Archive for the ‘No nukes’ Category

“Massive blast” rips through nuclear plant — “Smoke billowed from building as explosion led to massive fire”

February 11, 2017

Latest Headlines from ENENews:

“Massive blast” rips through nuclear plant — “Smoke billowed from building as explosion led to massive fire” — Expert: Incident “very serious” — “Number of people have been left feeling unwell” (VIDEOS)
Posted: 10 Feb 2017 12:50 PM PST

[ICAN] Norwegian activities for ICAN Global Week of Action

February 8, 2017

Akira Kawasaki via
7:50 AM (6 hours ago)

to abolition-japan

———- Forwarded message ———-
From: Thea katrin Mjelstad
Date: 2017-02-08 22:31 GMT+09:00
Subject: [ICAN] Norwegian activities for ICAN Global Week of Action

​Hi everyone,

First of all, we just want to say that the Thunderclap is a great idea and we’re trying to spread it as much as we can!

In Norway, we have some fun plans for the ICAN Global Week of Action. A lot of it is aimed at social media and to spread information about a nuclear weapon ban. These are the activities we have planned for the coming week:

We have worked together with a Norwegian illustrator who have made some really cool cartoons for ICAN to use on Facebook during the action week (and as we want after the week). We will post a new photo every day with information that is relevant for the photo. Quite many Norwegian youth NGOs and youth parties have agreed to use one of the cartoons as their Facebook cover during the Global Week of Action. We have already translated them into Spanish, English, French and Dutch (working on Swedish and German). If anyone wants them translated into another language, just send us the translation and we’ll fix it 🙂 You’ll find one of them below. Send us an email if you want to see them all.
We are making some short videos that we can spread at social media during the week, with different subjects and information.
We are arranging an event on the 15th of February, where we will show the documentary “Embracing Hiroshima”. The documentary follows a large cast of international dancers, singers and musicians on its journey across Japan to perform the piece “Will this moment ever let go?,” about the nuclear bombing of Hiroshima and Nagasaki.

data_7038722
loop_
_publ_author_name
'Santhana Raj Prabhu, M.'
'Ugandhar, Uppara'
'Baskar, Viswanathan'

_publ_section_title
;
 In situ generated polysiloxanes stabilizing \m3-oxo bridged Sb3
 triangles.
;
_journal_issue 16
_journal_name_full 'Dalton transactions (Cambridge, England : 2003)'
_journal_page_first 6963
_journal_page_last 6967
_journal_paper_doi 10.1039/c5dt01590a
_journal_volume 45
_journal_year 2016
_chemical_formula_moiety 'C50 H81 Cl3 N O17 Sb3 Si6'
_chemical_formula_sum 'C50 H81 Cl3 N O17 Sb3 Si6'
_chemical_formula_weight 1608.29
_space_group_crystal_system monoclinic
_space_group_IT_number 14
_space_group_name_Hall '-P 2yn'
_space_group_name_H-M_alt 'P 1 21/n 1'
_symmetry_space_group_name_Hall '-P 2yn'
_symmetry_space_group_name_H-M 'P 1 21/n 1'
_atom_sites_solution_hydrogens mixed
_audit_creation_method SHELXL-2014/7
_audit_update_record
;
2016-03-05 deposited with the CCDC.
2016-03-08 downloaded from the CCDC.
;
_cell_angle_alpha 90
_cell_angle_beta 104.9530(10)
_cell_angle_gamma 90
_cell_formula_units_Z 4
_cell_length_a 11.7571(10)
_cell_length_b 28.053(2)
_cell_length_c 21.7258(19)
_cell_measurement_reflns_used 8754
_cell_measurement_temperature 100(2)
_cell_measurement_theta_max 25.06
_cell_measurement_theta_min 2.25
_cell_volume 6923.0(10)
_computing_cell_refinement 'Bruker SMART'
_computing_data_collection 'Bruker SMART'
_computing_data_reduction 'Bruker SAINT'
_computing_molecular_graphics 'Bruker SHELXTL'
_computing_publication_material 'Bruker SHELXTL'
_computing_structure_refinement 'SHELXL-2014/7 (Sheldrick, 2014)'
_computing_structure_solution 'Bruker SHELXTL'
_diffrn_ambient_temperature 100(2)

And just to let you know, a very good article was posed recently by Agenda, a Norwegian think thank that focuses on Norwegian domestic politics and international affairs. The article concludes with saying that Norway as a NATO country can support a ban. Agenda is hosting an event about the article and the issue in general tonight with a panel of Grethe Østern (Norwegian Peoples Aid), Sveinung Rotevatn (Liberal Party) and Michale Tetzschner (Conservative Party).

We wish everyone good luck for the ICAN action week!

Anne Marte, Frode and Thea

Global week of action for a treaty banning nuclear weapons

February 3, 2017

The ICAN team via
3:02 PM (23 hours ago)

Dear friend,

In less than 8 weeks, negotiations of a treaty prohibiting nuclear weapons will start at the United Nations in New York. You can follow the preparations for the negotiating conference through our live blog here.

In order to rally governments to support the negotiations and to raise public awareness about the process to prohibit nuclear weapons, ICAN is organizing a global week of action on 10-17 February. During this week, ICAN campaigners around the world will organise events and activities.

And we want to make sure we start the week with as much noise as possible. We have therefore organised a Thunderclap, and we need your help with it!
Click here to join our Thunderclap
A Thunderclap is a way of organising that one single message can be mass-shared by people from all over the world on social media at the same time. We want to reach out to a huge audience with one important message at the start of our global week of action – nuclear weapons are a threat, and we’re going to ban them!

If you have a Facebook account, a Twitter account or a Tumblr account, you can participate in this action.
We need at least 500 people to participate in this action, so click on the link and sign up to let the world know that a treaty banning nuclear weapons is coming!

Last week, the Bulletin of Atomic Scientists moved the Doomsday Clock closer to midnight and said that the world has become more uncertain and dangerous.

Nuclear weapons are a huge threat to our humanity, and banning these weapons of mass destruction is not only more urgent than ever – but also feasible.

We will not leave the fate of our world to the whims of a few world leaders. We are grateful that you are a part of the movement that will make sure nuclear weapons are outlawed soon.

The ICAN team

Copyright © 2017 International Campaign to Abolish Nuclear Weapons, All rights reserved.
You are receiving this email because you have signed up for our newsletter on our website or through our petition for a treaty banning nuclear weapons.

Our mailing address is:
International Campaign to Abolish Nuclear Weapons
150 Route de Ferney
Geneva 1211

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Make it illegal for Trump to start a nuclear war.

January 26, 2017

Meredith, Global Zero via
2:27 PM (1 hour ago)